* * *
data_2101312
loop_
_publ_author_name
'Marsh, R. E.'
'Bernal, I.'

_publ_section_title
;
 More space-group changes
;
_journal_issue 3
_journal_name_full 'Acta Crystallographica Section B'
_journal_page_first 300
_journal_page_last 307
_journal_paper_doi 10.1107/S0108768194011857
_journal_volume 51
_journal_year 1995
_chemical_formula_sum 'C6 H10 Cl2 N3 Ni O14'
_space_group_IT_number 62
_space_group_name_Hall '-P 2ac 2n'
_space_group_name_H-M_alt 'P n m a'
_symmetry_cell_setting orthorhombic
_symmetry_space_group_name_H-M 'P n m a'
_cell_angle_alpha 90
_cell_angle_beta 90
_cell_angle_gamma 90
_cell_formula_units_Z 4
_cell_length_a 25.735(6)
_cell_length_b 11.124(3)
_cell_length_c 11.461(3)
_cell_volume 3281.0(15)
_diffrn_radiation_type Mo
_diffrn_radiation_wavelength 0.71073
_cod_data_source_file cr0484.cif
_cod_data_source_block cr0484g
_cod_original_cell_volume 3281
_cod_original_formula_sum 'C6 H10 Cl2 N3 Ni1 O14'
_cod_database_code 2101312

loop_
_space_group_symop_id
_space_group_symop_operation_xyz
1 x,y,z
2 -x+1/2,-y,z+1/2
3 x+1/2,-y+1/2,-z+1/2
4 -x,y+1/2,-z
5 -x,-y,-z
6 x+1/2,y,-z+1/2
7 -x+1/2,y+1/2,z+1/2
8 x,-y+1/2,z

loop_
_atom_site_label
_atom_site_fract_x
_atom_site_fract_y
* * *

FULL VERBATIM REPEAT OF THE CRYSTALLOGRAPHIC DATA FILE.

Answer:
data_2101312
loop_
_publ_author_name
'Marsh, R. E.'
'Bernal, I.'

_publ_section_title
;
 More space-group changes
;
_journal_issue 3
_journal_name_full 'Acta Crystallographica Section B'
_journal_page_first 300
_journal_page_last 307
_journal_paper_doi 10.1107/S0108768194011857
_journal_volume 51
_journal_year 1995
_chemical_formula_sum 'C6 H10 Cl2 N3 Ni O14'
_space_group_IT_number 62
_space_group_name_Hall '-P 2ac 2n'
_space_group_name_H-M_alt 'P n m a'
_symmetry_cell_setting orthorhombic
_symmetry_space_group_name_H-M 'P n m a'
_cell_angle_alpha 90
_cell_angle_beta 90
_cell_angle_gamma 90
_cell_formula_units_Z 4
_cell_length_a 25.735(6)
_cell_length_b 11.124(3)
_cell_length_c 11.461(3)
_cell_volume 3281.0(15)
_diffrn_radiation_type Mo
_diffrn_radiation_wavelength 0.71073
_cod_data_source_file cr0484.cif
_cod_data_source_block cr0484g
_cod_original_cell_volume 3281
_cod_original_formula_sum 'C6 H10 Cl2 N3 Ni1 O14'
_cod_database_code 2101312

loop_
_space_group_symop_id
_space_group_symop_operation_xyz
1 x,y,z
2 -x+1/2,-y,z+1/2
3 x+1/2,-y+1/2,-z+1/2
4 -x,y+1/2,-z
5 -x,-y,-z
6 x+1/2,y,-z+1/2
7 -x+1/2,y+1/2,z+1/2
8 x,-y+1/2,z

loop_
_atom_site_label
_atom_site_fract_x
_atom_site_fract_y